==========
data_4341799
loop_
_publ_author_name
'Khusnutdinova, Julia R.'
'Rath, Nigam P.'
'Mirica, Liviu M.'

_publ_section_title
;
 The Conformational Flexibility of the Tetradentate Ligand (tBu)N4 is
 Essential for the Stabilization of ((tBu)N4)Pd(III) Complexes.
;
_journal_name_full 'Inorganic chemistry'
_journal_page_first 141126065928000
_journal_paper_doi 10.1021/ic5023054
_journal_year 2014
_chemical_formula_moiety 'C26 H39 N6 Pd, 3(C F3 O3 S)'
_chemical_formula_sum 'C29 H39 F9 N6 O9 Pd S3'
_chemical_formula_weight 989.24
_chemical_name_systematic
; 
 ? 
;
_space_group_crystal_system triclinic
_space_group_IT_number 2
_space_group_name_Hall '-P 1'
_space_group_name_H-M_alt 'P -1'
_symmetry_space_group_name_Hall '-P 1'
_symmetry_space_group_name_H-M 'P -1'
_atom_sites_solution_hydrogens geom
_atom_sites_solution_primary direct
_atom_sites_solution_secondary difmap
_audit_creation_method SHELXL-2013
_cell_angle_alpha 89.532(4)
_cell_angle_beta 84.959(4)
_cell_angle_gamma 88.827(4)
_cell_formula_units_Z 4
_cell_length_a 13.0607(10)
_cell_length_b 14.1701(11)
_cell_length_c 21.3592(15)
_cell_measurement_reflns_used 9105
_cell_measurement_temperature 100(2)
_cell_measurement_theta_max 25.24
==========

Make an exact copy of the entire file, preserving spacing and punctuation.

data_4341799
loop_
_publ_author_name
'Khusnutdinova, Julia R.'
'Rath, Nigam P.'
'Mirica, Liviu M.'

_publ_section_title
;
 The Conformational Flexibility of the Tetradentate Ligand (tBu)N4 is
 Essential for the Stabilization of ((tBu)N4)Pd(III) Complexes.
;
_journal_name_full 'Inorganic chemistry'
_journal_page_first 141126065928000
_journal_paper_doi 10.1021/ic5023054
_journal_year 2014
_chemical_formula_moiety 'C26 H39 N6 Pd, 3(C F3 O3 S)'
_chemical_formula_sum 'C29 H39 F9 N6 O9 Pd S3'
_chemical_formula_weight 989.24
_chemical_name_systematic
; 
 ? 
;
_space_group_crystal_system triclinic
_space_group_IT_number 2
_space_group_name_Hall '-P 1'
_space_group_name_H-M_alt 'P -1'
_symmetry_space_group_name_Hall '-P 1'
_symmetry_space_group_name_H-M 'P -1'
_atom_sites_solution_hydrogens geom
_atom_sites_solution_primary direct
_atom_sites_solution_secondary difmap
_audit_creation_method SHELXL-2013
_cell_angle_alpha 89.532(4)
_cell_angle_beta 84.959(4)
_cell_angle_gamma 88.827(4)
_cell_formula_units_Z 4
_cell_length_a 13.0607(10)
_cell_length_b 14.1701(11)
_cell_length_c 21.3592(15)
_cell_measurement_reflns_used 9105
_cell_measurement_temperature 100(2)
_cell_measurement_theta_max 25.24